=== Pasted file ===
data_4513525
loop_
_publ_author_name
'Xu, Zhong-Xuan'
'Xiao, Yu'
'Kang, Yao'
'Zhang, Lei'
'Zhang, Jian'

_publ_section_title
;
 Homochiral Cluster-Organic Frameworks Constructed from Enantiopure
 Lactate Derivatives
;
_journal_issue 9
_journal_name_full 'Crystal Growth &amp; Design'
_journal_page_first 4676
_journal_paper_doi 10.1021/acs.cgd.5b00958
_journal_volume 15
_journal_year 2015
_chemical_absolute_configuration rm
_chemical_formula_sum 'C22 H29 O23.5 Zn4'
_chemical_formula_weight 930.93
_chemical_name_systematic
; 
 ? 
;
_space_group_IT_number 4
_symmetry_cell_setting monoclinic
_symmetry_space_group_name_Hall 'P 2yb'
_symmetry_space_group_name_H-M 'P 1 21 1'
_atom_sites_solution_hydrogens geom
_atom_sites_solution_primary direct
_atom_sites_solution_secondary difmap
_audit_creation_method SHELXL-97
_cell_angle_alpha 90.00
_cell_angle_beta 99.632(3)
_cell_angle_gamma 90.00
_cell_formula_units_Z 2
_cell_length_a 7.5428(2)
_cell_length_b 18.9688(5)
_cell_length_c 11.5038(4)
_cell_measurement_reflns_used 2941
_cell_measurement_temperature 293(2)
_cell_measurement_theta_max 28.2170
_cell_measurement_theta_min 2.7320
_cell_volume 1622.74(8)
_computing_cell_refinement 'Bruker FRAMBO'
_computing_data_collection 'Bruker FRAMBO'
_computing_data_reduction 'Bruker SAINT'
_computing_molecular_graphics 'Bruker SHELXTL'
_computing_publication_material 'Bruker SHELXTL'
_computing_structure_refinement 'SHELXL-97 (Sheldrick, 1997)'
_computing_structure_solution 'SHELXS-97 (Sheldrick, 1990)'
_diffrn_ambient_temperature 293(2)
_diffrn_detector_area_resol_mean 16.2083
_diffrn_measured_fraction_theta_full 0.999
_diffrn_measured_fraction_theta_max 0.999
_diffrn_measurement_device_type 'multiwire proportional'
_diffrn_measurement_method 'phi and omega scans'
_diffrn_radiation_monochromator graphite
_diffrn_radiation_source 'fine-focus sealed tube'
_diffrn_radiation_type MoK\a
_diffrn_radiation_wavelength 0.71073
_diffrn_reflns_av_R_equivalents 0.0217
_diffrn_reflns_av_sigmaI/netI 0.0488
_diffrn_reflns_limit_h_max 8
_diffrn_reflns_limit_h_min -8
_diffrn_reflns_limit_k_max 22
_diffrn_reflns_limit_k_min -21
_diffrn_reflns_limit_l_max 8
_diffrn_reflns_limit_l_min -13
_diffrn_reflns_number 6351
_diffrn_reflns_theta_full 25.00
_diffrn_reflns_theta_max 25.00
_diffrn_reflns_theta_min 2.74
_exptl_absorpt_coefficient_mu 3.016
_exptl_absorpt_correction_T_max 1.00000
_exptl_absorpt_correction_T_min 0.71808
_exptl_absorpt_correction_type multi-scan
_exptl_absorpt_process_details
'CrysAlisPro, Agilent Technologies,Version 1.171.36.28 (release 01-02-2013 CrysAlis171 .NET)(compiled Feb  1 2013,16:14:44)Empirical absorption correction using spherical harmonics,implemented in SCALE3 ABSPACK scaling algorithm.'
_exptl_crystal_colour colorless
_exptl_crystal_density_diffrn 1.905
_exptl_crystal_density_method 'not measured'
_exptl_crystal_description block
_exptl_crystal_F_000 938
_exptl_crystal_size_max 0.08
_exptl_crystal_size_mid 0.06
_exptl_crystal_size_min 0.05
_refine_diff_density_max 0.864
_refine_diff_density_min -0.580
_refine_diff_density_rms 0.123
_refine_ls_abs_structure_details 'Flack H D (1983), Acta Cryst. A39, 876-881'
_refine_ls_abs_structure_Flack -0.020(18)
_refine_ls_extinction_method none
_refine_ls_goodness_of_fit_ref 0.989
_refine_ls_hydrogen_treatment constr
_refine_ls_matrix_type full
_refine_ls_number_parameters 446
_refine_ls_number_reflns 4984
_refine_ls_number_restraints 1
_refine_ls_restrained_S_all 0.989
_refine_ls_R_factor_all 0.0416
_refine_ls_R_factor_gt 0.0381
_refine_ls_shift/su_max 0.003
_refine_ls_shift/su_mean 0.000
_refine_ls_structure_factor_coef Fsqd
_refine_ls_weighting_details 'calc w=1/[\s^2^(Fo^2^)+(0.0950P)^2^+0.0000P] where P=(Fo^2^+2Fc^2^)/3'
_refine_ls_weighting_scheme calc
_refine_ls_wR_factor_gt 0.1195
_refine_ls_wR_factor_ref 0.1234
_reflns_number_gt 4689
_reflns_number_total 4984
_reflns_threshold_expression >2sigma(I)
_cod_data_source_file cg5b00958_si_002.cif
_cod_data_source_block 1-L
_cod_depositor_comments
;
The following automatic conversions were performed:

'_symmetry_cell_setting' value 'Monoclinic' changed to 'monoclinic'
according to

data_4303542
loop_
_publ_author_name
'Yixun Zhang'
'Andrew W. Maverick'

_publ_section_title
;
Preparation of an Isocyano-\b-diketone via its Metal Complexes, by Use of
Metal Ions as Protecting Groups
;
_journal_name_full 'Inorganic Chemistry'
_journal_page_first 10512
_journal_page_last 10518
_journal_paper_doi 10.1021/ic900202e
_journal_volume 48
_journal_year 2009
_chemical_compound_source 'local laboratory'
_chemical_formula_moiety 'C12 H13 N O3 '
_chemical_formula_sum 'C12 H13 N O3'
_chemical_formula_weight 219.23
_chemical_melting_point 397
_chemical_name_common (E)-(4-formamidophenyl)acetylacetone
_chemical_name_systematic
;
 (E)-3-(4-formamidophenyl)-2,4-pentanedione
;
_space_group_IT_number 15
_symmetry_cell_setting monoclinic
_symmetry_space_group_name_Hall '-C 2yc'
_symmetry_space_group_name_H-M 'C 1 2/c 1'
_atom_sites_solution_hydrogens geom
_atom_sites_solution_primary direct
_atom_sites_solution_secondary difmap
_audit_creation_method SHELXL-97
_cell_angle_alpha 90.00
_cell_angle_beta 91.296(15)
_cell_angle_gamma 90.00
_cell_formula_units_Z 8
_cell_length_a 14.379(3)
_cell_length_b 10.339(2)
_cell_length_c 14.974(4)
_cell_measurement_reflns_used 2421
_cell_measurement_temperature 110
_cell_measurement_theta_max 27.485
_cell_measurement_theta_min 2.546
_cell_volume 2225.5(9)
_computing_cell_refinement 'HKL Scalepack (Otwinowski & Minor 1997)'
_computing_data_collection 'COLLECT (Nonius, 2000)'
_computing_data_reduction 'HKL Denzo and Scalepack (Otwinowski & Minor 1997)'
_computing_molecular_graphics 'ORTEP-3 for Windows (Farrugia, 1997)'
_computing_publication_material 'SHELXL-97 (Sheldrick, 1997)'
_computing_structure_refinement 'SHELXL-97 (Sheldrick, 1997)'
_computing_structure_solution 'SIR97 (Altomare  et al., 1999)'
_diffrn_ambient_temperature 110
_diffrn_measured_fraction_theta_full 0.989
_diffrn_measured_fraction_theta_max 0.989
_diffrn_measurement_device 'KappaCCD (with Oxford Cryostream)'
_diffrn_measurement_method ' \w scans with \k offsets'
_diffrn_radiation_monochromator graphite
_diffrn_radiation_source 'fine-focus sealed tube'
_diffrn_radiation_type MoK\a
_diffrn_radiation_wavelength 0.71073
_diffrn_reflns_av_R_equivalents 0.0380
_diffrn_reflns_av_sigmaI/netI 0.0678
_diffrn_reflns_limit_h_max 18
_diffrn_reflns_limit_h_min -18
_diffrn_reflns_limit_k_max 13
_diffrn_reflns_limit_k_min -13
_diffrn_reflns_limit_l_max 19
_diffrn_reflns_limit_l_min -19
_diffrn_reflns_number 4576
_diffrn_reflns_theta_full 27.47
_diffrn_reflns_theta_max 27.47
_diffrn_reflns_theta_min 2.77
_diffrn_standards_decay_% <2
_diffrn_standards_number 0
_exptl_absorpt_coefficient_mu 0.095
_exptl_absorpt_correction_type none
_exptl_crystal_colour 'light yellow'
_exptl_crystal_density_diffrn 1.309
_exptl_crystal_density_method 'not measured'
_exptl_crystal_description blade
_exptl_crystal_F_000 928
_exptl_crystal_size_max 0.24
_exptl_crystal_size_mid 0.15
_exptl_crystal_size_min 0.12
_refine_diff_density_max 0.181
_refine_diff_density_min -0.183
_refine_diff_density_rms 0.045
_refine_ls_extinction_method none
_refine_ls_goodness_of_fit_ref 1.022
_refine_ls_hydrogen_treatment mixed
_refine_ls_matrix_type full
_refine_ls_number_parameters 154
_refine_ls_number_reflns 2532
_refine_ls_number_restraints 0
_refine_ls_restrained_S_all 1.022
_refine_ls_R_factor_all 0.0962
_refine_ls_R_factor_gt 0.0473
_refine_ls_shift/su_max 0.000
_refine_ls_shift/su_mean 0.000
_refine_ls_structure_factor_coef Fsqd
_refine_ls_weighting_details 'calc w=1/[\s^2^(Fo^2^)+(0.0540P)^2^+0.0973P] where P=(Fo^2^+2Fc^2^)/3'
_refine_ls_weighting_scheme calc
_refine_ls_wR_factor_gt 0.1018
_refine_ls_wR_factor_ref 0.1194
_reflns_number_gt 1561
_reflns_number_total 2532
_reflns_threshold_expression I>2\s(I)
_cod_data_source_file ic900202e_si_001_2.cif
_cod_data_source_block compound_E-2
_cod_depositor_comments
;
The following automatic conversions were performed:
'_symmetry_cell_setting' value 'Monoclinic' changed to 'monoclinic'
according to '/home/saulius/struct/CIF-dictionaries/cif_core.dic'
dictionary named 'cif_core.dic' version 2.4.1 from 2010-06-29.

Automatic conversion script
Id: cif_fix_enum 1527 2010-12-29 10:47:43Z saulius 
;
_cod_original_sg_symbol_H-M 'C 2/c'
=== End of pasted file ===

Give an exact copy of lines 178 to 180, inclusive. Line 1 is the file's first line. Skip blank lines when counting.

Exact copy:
_diffrn_measurement_device 'KappaCCD (with Oxford Cryostream)'
_diffrn_measurement_method ' \w scans with \k offsets'
_diffrn_radiation_monochromator graphite